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Tuesday, June 9, 2009

Job Search Success - Lessons Learned


As you can see from the Forbes Layoff Tracker, the media company has created a widget to track unemployment data at America's 500 largest companies.
I wish we had a similar widget that showed how many unemployed people landed jobs. Do you know of one?
I thought it would be helpful to start documenting lessons learned from the few that are having job search success. A friend of mine laid-off on the same day as I in January recently rejoined the work force. He had some good points to share and I talked to three other people last week who also found jobs and asked them, "What do you feel made a difference in your search - any lessons learned you can share?"

Here's a summary:
  • Take time to really understand what types of work (the job content, types of people, work environment, organization culture) you enjoy and have great passion for - The job interviewer was impressed on how passionate I was for the position and said it was a differentiating element in their decision.
  • Avoid shell shock - layoffs seldom come out of the blue - look for the signs and start your job search immediately.
(Click here to see signs you may be on next rif list.)
(Click here to see what to do about it)
  • Three key things for me - Network, Network, Network. Reinforce your network early (prior to layoff) good source for recommendations and reference, expand your network quickly join a new online group, find communities of professionals who share a common experience, passion, interest, affiliation or goal. The only interviews I had were with people / companies within my network.
  • If a target company is sponsoring an local event - connect with them, schedule time to speak to leaders tell them of your interest in their company - Good leaders understand the labor market uncertainties and most will take time to speak with you.
  • In everything you do - Be positive. You may hate that the recruiter didn't call you back or you received a sorry-but note that day - be positive it is as contagious as being a pessimist. Recruiter mentioned positive attitude as a hiring factor.
  • Take full advantage of any available transition services, even if only to get ideas on your job search strategy and compare notes
  • Pare your spending back so you feel you have at least a little time to search and can avoid hitting the panic button
  • Be an advocate to others who are also transitioning -- building good karma can only help and you may need to rely on others in the future
So help me share some positive news - take this week poll and if you or someone you know found employment lately ask them to share what contributed to their job search success and add to the comments below.

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2 comments:

cyfogle said...

Hi Joe - I'm not over 50, but I'm quickly approaching the end of my 40s, so I hope that qualifies. I received notice of my layoff in early January, so I was technically employed until the end of the first week in February and I landed a job for June 1st. I didn't wait until I was no longer on the payroll to reach out to networking contacts, and I definitely didn't hang around my old job any longer than I needed to in order to transition my work. I got to 'work' right away on finding a job. Although the position I landed was through a recruiter, I got connected to the recruiter through a networking connection. He's an executive recruiter who works through retained searches only, but who agreed to speak to me and take a look at my resume based soley on the strength of the recommendation from my networking contact. The recruiter specializes in my industry - insurance - and agreed to make a few calls to see if any of his prior company contacts knew of positions coming open. It so happened that there was one such position and my background was a great fit. This company interviewed other candidates, but never publically posted the position. They worked through their internal recruiter and used referrals to find candidates. Interestingly enough, their internal recruiter also found me, but I was already working with the outside recruiter and had had a first round interview - but I guess it was meant to be. So a few lessons learned: 1- I got on the horn to old managers and other solid references right away, and although the interview process took the better part of 3 months to complete because of work considerations at my new company, I was there at the right time. Had I come in when they were further along with other candidates, I might not have gotten an interview. 2- If someone is willing to make a call for you, let them - it may get your name and background in front of someone who will remember you when something comes up later - and that 'referral' from the person who made the call will still be good. I would never have gotten an audience with the recruiter if my referral hadn't been so strong because he didn't have any retained searches for someone with my background at the time, but was willing to make a few calls. 3-Be patient and follow-up as the company recommends. For whatever reason, even when hiring managers have the green light to hire for a position, they seem to be taking longer to work through their process. 4-Send hand-written thank-you notes. I can't believe I'm giving this as a lesson learned, because I've always personally discounted them, but I wasn't taking any chances in this market, and the hiring manager made a point to tell me how impressed he was that I sent one and that he doesn't see them much anymore. I was sure to write a thoughtful note relating to some aspect of the visit - not just a 'thanks for interviewing me' kind of note. And as this job requires excellent writing skills, it was an opportunity for me to show him mine. CYF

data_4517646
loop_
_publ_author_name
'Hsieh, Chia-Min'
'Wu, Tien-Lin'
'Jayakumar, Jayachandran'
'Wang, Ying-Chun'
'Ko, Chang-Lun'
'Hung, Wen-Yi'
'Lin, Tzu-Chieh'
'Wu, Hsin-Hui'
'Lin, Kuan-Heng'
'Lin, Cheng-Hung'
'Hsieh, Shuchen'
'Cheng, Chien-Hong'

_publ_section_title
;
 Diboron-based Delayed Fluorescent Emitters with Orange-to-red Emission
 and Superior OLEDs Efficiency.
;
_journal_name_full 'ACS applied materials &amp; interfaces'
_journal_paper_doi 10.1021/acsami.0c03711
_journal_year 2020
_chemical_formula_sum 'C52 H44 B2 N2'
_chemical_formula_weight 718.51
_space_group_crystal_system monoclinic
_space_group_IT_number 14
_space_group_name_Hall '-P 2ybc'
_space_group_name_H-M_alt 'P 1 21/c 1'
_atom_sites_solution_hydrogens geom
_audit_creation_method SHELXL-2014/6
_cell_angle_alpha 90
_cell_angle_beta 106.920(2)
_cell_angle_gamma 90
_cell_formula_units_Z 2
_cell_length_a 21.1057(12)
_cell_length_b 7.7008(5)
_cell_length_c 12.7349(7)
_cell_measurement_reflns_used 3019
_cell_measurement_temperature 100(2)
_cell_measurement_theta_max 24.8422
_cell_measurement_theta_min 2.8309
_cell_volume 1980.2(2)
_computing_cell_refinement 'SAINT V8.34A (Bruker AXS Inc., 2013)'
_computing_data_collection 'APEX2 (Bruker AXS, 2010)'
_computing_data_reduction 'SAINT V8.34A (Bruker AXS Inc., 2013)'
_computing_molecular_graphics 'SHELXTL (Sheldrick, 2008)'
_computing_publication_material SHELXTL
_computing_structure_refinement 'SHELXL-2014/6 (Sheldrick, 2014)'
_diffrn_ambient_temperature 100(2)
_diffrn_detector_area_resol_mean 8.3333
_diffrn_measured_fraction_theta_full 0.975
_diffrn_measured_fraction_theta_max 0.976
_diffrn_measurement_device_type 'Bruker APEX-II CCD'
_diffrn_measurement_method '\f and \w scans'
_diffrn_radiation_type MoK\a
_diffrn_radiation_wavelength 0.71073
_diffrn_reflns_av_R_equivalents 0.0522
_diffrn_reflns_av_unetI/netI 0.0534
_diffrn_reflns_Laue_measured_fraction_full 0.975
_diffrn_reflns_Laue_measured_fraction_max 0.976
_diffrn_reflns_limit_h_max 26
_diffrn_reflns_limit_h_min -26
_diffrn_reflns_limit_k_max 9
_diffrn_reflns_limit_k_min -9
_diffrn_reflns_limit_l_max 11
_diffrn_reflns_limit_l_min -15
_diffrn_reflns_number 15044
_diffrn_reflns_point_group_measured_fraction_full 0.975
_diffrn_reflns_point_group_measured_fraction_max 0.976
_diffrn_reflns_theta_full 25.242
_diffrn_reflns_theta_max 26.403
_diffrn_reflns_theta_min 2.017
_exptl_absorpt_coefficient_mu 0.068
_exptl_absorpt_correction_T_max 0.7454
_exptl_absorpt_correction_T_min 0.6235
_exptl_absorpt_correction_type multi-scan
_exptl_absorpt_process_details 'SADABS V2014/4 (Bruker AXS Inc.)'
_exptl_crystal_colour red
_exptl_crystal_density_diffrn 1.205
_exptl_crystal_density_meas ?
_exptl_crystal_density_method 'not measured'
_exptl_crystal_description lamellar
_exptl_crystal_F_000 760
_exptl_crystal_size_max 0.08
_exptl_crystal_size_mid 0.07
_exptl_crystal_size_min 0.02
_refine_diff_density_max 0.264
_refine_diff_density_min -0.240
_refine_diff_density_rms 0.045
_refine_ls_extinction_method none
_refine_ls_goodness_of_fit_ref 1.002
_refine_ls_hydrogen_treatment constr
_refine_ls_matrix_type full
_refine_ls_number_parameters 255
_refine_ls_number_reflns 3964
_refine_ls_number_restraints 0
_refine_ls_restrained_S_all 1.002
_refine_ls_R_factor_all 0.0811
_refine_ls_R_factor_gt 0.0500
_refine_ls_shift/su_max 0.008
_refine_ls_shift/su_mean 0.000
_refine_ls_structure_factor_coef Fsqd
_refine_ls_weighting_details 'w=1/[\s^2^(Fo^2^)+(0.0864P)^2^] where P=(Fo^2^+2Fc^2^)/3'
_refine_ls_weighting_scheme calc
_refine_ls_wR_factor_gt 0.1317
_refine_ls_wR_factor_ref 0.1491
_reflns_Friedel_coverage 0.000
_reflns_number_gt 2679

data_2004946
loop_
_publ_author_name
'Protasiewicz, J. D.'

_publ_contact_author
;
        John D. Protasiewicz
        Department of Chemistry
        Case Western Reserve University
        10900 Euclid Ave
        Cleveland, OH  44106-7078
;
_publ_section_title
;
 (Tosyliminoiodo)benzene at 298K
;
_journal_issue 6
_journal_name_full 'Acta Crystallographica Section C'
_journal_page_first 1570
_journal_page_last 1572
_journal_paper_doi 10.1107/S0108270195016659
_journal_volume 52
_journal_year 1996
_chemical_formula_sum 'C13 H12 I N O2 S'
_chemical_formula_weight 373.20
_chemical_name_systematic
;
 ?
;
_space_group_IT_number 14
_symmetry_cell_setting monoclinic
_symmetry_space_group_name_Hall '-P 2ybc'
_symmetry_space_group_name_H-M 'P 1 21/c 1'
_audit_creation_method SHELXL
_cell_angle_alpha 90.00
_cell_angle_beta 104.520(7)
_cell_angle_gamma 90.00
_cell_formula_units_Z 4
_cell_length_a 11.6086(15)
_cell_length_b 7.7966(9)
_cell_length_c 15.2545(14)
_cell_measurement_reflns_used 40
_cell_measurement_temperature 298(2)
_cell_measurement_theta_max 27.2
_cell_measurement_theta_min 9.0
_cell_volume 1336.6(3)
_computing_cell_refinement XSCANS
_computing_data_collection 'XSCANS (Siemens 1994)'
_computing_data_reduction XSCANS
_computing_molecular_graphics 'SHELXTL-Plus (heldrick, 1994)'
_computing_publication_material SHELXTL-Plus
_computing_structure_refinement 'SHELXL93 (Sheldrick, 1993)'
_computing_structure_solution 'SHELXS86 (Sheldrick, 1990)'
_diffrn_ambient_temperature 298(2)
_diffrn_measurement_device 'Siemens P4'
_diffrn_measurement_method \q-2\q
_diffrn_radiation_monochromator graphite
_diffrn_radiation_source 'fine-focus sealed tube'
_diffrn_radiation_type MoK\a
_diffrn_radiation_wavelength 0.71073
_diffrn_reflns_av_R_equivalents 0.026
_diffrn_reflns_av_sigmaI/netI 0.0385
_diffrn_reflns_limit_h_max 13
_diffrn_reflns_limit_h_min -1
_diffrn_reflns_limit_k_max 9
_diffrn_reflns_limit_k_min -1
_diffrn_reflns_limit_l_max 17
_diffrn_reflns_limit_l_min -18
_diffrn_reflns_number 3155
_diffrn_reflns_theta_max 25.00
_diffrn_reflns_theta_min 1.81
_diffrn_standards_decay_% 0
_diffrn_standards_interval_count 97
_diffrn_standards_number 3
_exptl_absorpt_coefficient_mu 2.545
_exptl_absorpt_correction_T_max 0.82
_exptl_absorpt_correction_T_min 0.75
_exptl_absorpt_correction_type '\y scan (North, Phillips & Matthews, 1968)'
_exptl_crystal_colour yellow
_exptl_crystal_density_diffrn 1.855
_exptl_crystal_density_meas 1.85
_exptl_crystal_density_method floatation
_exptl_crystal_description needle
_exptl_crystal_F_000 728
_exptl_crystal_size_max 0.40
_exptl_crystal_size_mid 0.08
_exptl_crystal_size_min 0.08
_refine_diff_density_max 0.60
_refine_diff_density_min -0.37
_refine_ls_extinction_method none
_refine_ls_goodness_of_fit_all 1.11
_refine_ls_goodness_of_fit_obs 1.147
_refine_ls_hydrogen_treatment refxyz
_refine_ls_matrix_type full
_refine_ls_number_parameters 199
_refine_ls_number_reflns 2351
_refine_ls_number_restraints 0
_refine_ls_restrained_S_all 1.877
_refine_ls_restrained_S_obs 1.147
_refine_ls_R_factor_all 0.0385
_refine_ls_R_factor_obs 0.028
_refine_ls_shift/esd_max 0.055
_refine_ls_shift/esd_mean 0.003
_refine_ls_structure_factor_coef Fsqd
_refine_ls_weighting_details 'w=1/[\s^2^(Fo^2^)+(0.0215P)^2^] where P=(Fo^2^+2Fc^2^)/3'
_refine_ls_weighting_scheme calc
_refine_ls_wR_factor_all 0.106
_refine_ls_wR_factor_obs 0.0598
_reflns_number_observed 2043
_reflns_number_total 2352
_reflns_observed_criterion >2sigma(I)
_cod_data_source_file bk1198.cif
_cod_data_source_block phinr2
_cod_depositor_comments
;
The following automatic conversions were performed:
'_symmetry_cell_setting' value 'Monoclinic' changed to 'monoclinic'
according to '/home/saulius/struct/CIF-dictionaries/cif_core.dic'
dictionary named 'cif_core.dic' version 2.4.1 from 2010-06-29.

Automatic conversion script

Unemployed over 50 said...

Congratulations on the job and for sharing your lessons learned. Joe